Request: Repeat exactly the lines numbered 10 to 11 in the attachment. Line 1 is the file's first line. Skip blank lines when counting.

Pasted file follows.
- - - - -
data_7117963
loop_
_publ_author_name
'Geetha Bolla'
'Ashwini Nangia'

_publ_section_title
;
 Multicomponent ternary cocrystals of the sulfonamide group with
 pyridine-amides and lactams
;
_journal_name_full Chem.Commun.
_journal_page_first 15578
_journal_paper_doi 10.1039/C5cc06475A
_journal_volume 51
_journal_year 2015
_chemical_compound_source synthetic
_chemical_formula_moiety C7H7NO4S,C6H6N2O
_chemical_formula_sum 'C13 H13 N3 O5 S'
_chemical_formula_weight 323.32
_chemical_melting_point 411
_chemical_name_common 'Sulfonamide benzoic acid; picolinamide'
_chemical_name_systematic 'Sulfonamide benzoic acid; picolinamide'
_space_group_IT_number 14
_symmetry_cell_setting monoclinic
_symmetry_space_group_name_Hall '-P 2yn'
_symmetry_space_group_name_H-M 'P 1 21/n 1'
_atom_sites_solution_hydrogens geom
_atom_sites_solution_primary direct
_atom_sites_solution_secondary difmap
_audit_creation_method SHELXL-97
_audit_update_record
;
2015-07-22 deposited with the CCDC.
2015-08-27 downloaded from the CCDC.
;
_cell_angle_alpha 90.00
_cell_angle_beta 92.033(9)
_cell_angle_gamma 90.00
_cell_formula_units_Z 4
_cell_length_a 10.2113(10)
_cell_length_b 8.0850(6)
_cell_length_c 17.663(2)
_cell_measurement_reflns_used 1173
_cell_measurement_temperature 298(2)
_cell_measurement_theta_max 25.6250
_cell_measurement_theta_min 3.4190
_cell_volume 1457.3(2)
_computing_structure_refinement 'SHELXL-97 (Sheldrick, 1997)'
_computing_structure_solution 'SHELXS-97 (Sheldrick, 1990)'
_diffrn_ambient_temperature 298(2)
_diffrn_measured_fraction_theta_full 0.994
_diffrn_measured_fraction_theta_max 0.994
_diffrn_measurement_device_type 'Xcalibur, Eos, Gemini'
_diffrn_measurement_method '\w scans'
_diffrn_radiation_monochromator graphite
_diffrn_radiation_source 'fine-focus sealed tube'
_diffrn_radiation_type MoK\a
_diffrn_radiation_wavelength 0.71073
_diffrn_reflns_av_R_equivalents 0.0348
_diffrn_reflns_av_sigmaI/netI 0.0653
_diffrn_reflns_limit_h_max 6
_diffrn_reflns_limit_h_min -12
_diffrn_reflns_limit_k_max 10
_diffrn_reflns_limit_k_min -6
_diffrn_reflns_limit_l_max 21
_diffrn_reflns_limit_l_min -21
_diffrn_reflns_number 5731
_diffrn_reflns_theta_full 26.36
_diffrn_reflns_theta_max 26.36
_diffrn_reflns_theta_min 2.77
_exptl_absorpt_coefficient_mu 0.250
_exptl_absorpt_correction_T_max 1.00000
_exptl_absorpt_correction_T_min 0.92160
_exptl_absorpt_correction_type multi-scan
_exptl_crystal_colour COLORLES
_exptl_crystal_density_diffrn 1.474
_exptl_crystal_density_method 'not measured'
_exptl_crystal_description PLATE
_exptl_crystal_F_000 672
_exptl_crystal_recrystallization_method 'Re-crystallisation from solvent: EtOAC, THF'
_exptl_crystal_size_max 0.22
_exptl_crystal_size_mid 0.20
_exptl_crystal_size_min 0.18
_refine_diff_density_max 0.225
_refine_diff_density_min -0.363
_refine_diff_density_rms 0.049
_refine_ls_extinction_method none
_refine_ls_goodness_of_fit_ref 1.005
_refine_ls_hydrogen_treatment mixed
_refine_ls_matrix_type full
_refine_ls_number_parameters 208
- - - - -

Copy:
;
_journal_name_full Chem.Commun.